§ (1) For the purposes of the enactments referred to in subsection (2) of this section neither a trading stamp nor a stamp book to which this Act applies shall be regarded as a bill of exchange, promissory note, debenture or security by reason only that it contains or evidences, either expressly or impliedly, an obligation on the part of the promoter to pay money.
§ (2) The following are the enactments referred to in the preceding subsection:—
- Bills of Exchange Act 1882;
- Stamp Act 1891;
- Borrowing (Control and Guarantees) Act 1946;
- Exchange Control Act 1947;
- Companies Act 1948;
- Prevention of Fraud (Investments) Act 1958.—(Sir H. Legge-Bourke.]
§ Brought up, and read the First time.
§ 3.0 p.m.
§ Sir H. Legge-Bourke
I beg to move, That the Clause be read a Second time.
Since Second Reading considerable thought has been given to the matter contained in the Clause. It seeks to ensure that everybody understands what is the status of a single trading stamp 1772 and what is the status of a filled book of trading stamps. My hon. Friend the Member for Hendon, North (Sir Ian Orr-Ewing), who is sorry that he cannot be here this afternoon, is deeply grateful, as I am, for two letters written by the Parliamentary Secretary on 25th March and 21st April. These have greatly clarified the situation, but it is only right, in order to get it on the record, to ask for confirmation of these statements.
I understand that a single trading stamp does not fall into the definition of a bill of exchange by Section 3(1) of the Bills of Exchange Act, 1882, particularly because it is not an unconditional order to pay, nor is it addressed by one person to another named, nor is it indicated with any reasonable certainty. Moreover, trading stamps, in addition to giving entitlement to the payment of money in certain circumstances, also give an option to receive goods. That rules out a single trading stamp from being regarded in any way as capable of definition as a bill of exchange.
I understand that a trading stamp would not fall within the definition of a promissory note under Section 83(1) of the Bills of Exchange Act, 1882, and under Section 33 of the Stamp Act, 1891. This is because it is not an unconditional promise to pay a certain sum of money. Moreover, in relation to the Stamp Act the courts have held that a promissory note does not include an instrument containing the promise to pay forming one of a number of stipulations. This, therefore, rules out the single stamp from being treated as a promissory note. I shall have a word later to say about the book of stamps.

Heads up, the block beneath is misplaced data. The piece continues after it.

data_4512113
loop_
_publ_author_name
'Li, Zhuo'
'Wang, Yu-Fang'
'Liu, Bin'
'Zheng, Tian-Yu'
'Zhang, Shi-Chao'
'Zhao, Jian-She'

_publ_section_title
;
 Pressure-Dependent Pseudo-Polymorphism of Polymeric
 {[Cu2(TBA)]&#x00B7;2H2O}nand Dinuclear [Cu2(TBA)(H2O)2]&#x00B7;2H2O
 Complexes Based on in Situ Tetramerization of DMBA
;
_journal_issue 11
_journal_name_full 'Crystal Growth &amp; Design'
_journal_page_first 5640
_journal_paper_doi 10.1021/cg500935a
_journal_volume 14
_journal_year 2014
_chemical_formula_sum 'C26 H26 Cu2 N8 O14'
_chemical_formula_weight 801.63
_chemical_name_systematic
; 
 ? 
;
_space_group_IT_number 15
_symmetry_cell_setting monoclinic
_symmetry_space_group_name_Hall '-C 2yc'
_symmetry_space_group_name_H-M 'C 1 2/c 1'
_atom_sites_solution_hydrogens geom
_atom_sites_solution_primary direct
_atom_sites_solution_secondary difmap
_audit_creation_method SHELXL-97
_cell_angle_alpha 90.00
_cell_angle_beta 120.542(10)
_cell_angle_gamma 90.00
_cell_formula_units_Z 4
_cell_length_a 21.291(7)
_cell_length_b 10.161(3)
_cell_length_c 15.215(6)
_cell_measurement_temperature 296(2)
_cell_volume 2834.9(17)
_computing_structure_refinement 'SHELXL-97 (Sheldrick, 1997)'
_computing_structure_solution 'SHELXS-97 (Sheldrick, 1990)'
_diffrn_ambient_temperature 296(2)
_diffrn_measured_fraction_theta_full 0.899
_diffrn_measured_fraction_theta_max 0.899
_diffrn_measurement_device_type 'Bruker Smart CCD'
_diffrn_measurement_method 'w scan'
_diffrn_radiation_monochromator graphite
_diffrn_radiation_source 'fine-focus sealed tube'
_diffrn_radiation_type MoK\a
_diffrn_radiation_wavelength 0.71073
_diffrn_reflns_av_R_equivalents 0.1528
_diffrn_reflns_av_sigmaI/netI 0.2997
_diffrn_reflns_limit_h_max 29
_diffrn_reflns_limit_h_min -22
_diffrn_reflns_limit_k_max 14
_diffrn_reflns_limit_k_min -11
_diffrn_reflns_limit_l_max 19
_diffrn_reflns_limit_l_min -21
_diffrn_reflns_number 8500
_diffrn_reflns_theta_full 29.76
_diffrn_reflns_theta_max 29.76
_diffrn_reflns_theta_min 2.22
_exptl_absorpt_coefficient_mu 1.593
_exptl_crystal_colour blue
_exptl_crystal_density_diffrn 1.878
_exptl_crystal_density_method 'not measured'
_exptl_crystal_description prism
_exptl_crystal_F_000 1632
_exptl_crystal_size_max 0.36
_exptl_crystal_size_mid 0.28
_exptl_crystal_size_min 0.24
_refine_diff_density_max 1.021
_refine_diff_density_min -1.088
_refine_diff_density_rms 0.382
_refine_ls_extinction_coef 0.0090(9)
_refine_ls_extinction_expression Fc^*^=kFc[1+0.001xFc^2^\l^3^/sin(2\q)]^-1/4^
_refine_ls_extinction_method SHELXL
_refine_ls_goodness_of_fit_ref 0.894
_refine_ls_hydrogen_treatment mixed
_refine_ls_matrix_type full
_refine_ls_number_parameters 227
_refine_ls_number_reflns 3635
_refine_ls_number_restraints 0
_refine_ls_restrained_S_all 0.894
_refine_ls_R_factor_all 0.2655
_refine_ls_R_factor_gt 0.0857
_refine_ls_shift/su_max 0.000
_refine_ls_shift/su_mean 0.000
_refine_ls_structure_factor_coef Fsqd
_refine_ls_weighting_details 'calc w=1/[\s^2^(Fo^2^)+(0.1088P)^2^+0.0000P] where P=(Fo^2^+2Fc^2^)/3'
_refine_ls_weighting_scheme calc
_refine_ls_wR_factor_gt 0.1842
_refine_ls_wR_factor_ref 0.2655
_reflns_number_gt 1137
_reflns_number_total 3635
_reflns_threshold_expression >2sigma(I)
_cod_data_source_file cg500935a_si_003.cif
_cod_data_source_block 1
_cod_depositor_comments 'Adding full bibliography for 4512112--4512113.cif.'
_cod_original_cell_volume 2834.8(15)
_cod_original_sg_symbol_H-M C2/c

Finally, there is the question of debentures. I understand that in order to fall within the very wide definition once given in a well-known case, Levy v. Abercorris Slate and Slab Co., 1887, trading stamps must create or acknowledge a debt, and that it is most improbable that they could be held to do any such thing. These are the points which I wish to have publicly confirmed in respect of a single stamp.
I come to the empty stamp book. I understand that this would not be caught by any of these Statutes referred to in the new Clause. There is no sum of money expressed in respect of which a duty can be charged.
1773 I turn to a filled stamp book as distinct from an empty book. It might possibly be regarded as a debenture or a security, but I gather that the advice given both to the Government and to the stamp companies is that a filled stamp book would not be regarded as a debenture or a security if only because it does not create or acknowledge a debt, which could not arise until at the earliest the holder has opted to receive cash. Moreover, in considering whether a filled stamp book could be regarded as a promissory note, I understand that the question which arises is not whether the document is materially altered—that is, the empty book—when the trading stamps are stuck in, but whether the book and the stamps together operate as a promissory note. In order to establish that they should be so regarded we should have to show that there was a promise to pay. Under Clause 3 of the Bill the obligation to pay is statutory without the need for there being any promise by the promoter. We congratulate the promoters of the Bill on having drafted Clause 3 in that way.